1.    Step by Step Instructions

 

1.      Create a FSBL_1 application for zc702 board. Set FSBL_DEBUG flag.

 

2.      We will modify the main() function in FSBL_1 project to disable Handoff. The change required is highlighted in blue. This function FsblHandoff() is called at the very bottom of main(), by disabling this function we generate a failure condition and will go through an FSBL fallback.

//FsblHandoff(HandoffAddress);

       /*

        * Should not come over here

        */

       OutputStatus(ILLEGAL_RETURN);

       FsblFallback();

 

3.      Build FSBL_1 and generate FSBL_1.elf

4.      Create a Hello_World_1 application for zc702 board. Open helloworld.c file and change the print instruction to “Hello World from Image 1 at address 0x0000_0000”

5.      Create a FSBL_2 application for zc702 board. Set FSBL_DEBUG flag. Build FSBL_2 and generate FSBL_2.elf

6.      Create one more Hello_World_2 application for zc702 board. Open helloworld.c file and change the print instruction to “Hello World from Image 2 at address 0x0004_0000”

7.      Open “Xilinx Tools->Create Zynq Boot Image” from SDK. And choose the FSBL_1.elf and Hello_World_1.elf to create Hello_World_1.bin

8.      Open “Xilinx Tools->Create Zynq Boot Image” from SDK. And choose the FSBL_2.elf and Hello_World_2.elf to create Hello_World_2.bin

 

Programming QSPI

 

9.      Copy BOOT.bin from from Zynq releases http://wiki.xilinx.com/zynq-releases (you can use the latest release, 14.5 release is used for testing this Techtip) in to a SD card and boot the ZC702 board in SD mode. Make sure you have connected the USB UART port of ZC702 board using a USB cable to your PC.

NOTE:  You can also use XMD to run u-boot. The commands for running u-boot.elf from XMD is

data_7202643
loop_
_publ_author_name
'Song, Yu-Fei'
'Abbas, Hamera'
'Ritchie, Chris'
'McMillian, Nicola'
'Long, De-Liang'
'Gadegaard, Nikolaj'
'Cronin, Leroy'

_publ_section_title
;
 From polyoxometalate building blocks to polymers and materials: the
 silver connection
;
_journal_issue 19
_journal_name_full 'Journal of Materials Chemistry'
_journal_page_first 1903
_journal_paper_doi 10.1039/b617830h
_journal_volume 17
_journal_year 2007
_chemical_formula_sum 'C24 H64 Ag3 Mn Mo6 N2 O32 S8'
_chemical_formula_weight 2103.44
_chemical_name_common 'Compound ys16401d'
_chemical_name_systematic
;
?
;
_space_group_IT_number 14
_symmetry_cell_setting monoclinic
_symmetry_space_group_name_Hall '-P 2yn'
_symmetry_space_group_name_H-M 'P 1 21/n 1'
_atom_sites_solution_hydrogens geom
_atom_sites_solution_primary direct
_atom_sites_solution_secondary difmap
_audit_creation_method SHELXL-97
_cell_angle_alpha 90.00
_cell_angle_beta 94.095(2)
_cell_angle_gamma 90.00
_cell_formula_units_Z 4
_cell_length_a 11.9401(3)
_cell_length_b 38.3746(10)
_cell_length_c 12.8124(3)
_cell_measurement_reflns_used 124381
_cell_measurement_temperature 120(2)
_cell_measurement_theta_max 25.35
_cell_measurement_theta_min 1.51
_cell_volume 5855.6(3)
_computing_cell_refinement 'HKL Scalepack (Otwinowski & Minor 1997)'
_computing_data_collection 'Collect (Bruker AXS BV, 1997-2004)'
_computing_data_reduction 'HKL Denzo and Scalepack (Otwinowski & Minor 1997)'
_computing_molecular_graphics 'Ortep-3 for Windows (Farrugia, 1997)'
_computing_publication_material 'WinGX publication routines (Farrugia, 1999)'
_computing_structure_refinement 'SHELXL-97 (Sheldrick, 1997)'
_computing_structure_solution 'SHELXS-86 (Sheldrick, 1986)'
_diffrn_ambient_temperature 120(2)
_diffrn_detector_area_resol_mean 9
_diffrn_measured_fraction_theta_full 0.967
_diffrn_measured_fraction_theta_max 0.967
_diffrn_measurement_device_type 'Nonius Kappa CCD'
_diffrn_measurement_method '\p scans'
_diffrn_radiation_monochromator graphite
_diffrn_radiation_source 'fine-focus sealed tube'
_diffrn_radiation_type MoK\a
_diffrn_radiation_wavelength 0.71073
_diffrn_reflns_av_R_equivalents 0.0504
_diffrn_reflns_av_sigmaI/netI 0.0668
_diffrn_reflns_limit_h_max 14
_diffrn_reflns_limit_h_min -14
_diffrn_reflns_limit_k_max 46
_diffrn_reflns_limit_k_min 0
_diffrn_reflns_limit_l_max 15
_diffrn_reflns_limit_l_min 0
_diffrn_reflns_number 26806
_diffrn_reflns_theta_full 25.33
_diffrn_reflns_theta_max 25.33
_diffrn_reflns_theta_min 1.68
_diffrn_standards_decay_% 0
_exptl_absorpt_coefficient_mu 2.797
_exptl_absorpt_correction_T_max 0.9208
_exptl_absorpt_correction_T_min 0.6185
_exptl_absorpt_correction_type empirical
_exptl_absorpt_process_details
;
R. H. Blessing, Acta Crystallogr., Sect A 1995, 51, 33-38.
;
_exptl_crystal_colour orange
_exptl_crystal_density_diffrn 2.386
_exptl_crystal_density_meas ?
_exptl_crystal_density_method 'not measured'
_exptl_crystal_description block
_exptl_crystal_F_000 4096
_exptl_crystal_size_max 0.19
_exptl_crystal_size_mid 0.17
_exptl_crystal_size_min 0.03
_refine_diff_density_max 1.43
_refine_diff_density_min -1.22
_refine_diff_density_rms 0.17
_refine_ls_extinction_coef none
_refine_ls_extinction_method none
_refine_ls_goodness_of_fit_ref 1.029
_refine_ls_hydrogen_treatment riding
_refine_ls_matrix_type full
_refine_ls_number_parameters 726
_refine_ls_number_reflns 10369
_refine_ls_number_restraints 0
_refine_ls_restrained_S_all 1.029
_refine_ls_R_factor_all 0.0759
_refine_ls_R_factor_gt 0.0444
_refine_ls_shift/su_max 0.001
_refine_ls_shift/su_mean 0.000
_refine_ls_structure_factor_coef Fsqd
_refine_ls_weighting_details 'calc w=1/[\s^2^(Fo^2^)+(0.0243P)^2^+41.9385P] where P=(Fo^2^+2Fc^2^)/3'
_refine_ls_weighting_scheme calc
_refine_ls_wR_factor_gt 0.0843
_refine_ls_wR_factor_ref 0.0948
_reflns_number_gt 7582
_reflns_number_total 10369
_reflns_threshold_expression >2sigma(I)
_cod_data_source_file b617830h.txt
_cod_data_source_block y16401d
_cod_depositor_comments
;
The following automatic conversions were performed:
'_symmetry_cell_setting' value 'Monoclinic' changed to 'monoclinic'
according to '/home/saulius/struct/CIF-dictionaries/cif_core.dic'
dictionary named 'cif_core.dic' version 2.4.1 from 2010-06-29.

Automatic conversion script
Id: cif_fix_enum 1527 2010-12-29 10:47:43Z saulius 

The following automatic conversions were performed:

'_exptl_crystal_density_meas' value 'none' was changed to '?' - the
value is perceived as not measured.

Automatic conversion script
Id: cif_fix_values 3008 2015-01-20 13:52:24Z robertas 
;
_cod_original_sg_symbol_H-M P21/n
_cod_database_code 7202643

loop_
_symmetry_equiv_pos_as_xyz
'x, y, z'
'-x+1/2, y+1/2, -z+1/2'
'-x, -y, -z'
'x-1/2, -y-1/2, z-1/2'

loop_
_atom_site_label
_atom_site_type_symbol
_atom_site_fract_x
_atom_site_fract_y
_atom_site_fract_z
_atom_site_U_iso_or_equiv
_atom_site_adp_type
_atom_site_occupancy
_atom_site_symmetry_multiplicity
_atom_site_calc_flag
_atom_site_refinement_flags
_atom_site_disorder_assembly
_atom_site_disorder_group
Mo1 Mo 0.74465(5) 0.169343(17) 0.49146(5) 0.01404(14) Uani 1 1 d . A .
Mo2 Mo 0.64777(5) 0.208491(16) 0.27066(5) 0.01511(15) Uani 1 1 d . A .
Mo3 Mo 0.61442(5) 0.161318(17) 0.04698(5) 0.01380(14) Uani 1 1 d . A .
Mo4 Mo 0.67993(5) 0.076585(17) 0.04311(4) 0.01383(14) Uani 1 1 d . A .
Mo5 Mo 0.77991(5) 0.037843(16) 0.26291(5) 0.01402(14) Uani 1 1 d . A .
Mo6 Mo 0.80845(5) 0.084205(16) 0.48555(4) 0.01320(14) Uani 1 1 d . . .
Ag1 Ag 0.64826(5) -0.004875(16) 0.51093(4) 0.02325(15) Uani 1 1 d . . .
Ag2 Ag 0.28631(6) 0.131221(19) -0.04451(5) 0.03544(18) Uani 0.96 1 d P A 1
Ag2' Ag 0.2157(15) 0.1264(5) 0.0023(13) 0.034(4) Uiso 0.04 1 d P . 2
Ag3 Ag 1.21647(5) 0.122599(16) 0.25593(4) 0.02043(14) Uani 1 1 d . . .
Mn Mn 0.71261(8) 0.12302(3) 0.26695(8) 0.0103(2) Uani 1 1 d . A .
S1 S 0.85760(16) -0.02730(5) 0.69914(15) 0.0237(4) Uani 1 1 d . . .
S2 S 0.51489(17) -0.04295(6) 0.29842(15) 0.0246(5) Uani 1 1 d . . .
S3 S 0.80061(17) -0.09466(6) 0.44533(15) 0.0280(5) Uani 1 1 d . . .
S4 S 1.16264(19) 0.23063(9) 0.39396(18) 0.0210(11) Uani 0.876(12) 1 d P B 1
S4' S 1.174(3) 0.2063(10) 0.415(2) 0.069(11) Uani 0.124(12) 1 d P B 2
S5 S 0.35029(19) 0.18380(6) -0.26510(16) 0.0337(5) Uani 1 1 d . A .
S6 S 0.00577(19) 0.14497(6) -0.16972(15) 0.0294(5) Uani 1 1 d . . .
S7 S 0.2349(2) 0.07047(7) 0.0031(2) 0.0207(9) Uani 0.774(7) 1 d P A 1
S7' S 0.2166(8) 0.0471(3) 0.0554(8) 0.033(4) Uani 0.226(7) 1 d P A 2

XMD% connect arm hw

XMD% source ps7_init.tcl

XMD% ps7_init

XMD% dow u-boot.elf

XMD% con

u-boot.elf is available at http://wiki.xilinx.com/zynq-releases and ps7_init.tcl and you can find ps7_init.tcl in the folder “ZC702_hw_platform”

 

 

 

10.   Open a terminal to the USB-UART of the board (any one of Hyperterminal, teraterm, Putty) at 115200 baud rate. You should see “zynq-uboot>” prompt

11.   Open an XMD window (from command prompt or SDK) and cd to where the Hello_World_1.bin and Hello_World_2.bin exists

 

On XMD prompt – run the following commands

XMD% connect arm hw

XMD% dow -data Hello_World_1.bin 0x800000

XMD% dow -data Hello_World_2.bin 0x1000000

XMD% con

 

 

Now, on the zynq-uboot prompt on terminal, run the following commands

 

zynq-uboot> sf probe

               //erase 512 KB

zynq-uboot> sf erase 0 0x80000

               //program data at 0x80_0000 to QSPI offset 0x00

zynq-uboot> sf write 0x800000 0 0x1FFFF

               //program data at 0x100_0000 to QSPI at 0x40000 (256 KB)

zynq-uboot> sf write 0x1000000 0x40000 0x1FFFF

 

2.    Verification of Multiboot

Boot the board in QSPI mode. Check for the print on serial terminal. You will see that FSBL 1 failed and the Multiboot Register eventually incremented to 8 i.e, 8 * 0x8000 = 0x40_0000.

“Multiboot Register: 0x0000C008”

 

 

 

After FSBL_2 executed, it gave control to Hello_World_2 which printed “Hello World from Image 2 at address 0x0004_0000.

 

An Example to describe Golden Image Search

Now we will erase the first sector and check if we can still from image2. In this case the sequence of events will be as follows

1)      BootROM executes – and couldn’t find a valid header at bottom of flash

2)      BootROM goes for hunting a valid header at every 32KB offset

3)      BootROM sets MultiBoot Reg address as 0x40000/ 0x8000 = 0x8, eventually

4)      Finds a valid header at 0x0004_0000